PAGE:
Perhaps the most famous rider was Robert Haslam, an Englishman who rode the Nevada route in 1860 and 1861 when he was 18 or 19 years old. Haslam was no character out of a dime novel but the real thing, known as “Pony Bob” across the American West. Newspapers in the 1860s recalled his extraordinary record for the Express, including what was believed to be the longest and surely the most dangerous passage across Nevada—a trip of some 400 miles, the equivalent of riding from Boston to Baltimore, which he achieved without relief at the height of the Paiute War. The Indian uprising shut down the routes in Nevada and Utah for a number of weeks and brought destruction of stations and stock, further expenses for the foundering Pony.
Haslam’s celebrated ride would become part of Express lore. Despite his fame, he died forgotten in a coldwater flat on the South Side of Chicago, having ended his days as a porter at the Congress Hotel. Newspapers in the West eulogized Pony Bob with headlines that acclaimed him as “the man who knew no fear.”
Equally tough were the riders’ mounts. The horses (they were not ponies) were critical to the endeavor, and the firm invested in good horseflesh. Burton noted that the horses were considered so valuable that it was they who often slept inside the station, not the rider. “He rode a splendid horse that was born for a racer and fed and lodged like a gentleman,” wrote Twain. He “kept him at his utmost speed for ten miles, and then, as he came crashing up to the station where stood two men holding fast a fresh, impatient steed, the transfer of rider and mail-bag was made in the twinkling of an eye, and away flew the eager pair and were out of sight before the spectator could get hardly the ghost of a look.”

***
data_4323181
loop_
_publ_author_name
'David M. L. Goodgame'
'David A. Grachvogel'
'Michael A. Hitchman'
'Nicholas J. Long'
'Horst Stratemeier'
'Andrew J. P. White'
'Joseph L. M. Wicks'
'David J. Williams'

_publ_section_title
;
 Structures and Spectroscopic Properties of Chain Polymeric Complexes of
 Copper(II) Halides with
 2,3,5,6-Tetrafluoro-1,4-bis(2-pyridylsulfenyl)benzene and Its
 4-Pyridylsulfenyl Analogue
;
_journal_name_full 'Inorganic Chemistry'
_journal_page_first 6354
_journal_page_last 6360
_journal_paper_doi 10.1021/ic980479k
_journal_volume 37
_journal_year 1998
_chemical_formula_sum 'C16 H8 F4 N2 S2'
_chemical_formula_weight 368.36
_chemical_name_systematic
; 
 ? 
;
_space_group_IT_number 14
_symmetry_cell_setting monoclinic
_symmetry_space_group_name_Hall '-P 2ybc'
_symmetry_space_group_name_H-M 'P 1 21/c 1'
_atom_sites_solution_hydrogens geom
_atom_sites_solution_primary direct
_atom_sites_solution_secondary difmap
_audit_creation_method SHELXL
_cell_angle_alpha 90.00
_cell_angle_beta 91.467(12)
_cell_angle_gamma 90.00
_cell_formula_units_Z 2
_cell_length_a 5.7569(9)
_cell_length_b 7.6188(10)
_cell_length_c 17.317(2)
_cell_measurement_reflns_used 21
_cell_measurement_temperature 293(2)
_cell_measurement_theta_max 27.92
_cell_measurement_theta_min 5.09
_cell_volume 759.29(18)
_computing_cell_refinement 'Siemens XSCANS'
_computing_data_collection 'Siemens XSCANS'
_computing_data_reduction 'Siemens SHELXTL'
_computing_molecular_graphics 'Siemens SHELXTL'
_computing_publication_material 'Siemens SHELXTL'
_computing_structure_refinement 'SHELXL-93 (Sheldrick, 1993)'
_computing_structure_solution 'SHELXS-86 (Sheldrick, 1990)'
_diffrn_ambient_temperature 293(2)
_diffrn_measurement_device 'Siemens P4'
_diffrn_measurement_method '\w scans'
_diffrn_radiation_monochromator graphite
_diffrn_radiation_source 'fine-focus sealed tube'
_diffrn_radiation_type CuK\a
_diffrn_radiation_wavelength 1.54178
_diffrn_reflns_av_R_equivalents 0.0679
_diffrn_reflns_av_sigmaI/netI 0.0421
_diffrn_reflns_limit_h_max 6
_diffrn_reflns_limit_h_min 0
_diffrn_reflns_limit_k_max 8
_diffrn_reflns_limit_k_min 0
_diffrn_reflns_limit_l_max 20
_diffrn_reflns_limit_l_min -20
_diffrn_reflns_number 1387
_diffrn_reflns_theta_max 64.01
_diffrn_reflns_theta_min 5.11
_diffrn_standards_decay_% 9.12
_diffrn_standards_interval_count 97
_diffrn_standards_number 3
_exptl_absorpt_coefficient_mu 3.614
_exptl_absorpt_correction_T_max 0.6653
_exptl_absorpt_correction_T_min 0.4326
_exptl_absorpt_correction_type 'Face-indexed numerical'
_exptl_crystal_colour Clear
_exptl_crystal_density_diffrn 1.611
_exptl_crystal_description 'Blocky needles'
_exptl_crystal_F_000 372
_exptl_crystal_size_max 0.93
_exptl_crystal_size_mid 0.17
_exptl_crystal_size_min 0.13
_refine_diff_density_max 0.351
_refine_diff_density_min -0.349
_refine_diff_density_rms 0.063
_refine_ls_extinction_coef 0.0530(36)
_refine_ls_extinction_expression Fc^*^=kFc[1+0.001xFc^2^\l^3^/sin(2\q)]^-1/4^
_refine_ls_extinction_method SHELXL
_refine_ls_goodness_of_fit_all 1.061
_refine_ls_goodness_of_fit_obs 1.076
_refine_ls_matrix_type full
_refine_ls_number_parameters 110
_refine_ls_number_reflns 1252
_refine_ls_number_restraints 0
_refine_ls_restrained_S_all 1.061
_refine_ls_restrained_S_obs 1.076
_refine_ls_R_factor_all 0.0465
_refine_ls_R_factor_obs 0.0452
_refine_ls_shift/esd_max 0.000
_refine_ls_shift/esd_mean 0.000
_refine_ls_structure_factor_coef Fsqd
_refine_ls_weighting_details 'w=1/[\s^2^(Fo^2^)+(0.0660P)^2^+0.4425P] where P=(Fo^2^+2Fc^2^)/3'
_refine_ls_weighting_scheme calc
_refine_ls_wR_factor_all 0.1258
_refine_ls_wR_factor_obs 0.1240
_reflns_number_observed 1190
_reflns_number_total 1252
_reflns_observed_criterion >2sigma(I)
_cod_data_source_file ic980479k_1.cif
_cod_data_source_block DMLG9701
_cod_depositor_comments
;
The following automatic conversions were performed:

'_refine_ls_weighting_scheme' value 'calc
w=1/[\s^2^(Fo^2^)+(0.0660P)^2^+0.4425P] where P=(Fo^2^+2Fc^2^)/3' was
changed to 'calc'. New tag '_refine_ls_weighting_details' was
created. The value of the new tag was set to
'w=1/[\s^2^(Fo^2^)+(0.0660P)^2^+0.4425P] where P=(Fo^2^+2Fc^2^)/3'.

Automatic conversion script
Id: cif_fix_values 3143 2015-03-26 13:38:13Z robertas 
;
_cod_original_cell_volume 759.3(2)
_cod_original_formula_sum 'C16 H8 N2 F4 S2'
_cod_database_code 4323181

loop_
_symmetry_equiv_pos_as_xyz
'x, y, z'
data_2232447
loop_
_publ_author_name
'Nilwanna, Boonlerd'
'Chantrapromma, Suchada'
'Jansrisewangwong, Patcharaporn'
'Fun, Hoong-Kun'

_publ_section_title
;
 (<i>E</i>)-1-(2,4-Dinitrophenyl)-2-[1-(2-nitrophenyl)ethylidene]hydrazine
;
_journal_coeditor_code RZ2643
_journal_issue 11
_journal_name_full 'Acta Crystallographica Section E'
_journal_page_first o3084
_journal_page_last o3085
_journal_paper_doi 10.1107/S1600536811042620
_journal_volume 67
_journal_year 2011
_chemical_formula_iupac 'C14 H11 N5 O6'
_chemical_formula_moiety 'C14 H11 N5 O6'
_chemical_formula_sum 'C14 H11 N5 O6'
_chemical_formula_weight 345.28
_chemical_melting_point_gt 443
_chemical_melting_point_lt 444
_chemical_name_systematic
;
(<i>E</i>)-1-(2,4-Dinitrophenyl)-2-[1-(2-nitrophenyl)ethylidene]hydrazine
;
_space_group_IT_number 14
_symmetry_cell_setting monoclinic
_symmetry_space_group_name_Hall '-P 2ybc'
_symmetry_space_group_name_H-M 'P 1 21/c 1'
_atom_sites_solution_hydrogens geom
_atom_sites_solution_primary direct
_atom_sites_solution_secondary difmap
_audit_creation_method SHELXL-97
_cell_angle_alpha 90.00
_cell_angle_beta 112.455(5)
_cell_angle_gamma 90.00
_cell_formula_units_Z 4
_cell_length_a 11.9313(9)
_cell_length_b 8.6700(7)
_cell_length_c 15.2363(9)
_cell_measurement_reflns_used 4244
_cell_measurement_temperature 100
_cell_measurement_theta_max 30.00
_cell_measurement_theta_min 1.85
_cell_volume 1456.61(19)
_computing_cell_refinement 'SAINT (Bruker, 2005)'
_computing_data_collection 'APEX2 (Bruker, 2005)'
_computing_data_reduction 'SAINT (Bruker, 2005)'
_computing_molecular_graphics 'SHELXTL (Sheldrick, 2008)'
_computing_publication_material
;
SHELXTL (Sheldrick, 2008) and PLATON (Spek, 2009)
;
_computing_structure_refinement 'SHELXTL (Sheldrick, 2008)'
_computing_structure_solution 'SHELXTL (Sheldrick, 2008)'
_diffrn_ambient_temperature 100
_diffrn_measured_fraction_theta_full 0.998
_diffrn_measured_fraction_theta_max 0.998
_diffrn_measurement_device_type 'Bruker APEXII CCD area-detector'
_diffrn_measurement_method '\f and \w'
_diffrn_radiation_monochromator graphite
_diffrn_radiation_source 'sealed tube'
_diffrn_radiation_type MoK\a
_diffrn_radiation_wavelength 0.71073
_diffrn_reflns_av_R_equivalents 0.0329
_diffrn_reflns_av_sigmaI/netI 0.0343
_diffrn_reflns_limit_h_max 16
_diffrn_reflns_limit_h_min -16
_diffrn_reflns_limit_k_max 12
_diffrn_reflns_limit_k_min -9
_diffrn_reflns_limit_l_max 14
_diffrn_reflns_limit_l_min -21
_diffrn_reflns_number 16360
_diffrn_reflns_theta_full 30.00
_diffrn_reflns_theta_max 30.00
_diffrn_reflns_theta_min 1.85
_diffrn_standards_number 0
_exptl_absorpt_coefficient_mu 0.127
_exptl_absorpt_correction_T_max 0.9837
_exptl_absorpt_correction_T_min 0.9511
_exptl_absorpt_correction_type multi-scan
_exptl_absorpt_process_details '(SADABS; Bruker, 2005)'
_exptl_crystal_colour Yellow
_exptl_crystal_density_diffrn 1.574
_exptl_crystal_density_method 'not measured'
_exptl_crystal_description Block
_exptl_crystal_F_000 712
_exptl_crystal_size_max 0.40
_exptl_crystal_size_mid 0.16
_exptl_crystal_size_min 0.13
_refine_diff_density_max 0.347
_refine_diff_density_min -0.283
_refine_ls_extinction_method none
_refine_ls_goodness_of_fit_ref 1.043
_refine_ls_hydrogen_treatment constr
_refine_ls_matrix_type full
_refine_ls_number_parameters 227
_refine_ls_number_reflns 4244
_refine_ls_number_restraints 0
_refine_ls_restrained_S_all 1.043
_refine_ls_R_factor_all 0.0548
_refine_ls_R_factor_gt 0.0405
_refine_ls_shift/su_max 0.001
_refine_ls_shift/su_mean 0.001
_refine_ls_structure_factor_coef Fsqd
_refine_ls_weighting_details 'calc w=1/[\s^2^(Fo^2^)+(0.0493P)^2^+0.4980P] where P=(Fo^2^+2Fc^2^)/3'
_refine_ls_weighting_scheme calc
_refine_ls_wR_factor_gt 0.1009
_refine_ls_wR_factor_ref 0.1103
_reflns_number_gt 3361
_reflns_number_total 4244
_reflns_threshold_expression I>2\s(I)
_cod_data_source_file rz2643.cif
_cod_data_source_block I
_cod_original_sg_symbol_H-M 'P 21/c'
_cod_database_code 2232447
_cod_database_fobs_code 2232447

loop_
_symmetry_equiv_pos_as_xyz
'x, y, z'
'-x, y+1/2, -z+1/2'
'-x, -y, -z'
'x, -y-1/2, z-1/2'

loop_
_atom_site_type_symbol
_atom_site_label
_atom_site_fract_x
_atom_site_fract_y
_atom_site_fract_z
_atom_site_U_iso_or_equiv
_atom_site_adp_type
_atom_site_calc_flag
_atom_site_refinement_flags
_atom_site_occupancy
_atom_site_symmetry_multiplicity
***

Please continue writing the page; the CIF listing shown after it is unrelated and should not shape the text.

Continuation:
Russell, Majors, and Waddell were even more colorful characters than their riders. Russell, a high roller who liked good times, linen shirts, fine cigars, and life back East, was more comfortable in a hotel drawing room than on the frontier. In contrast, Majors was a deeply religious bullwhacker and freighting entrepreneur, famous for helping to open the Santa Fe Trail. He kept the Sabbath on the road and read the Bible to his employees. In photographs he resembles an Old Testament prophet. Waddell was a dour bookkeeper, plain and simple. He worried about the accounts—and had a lot to worry about.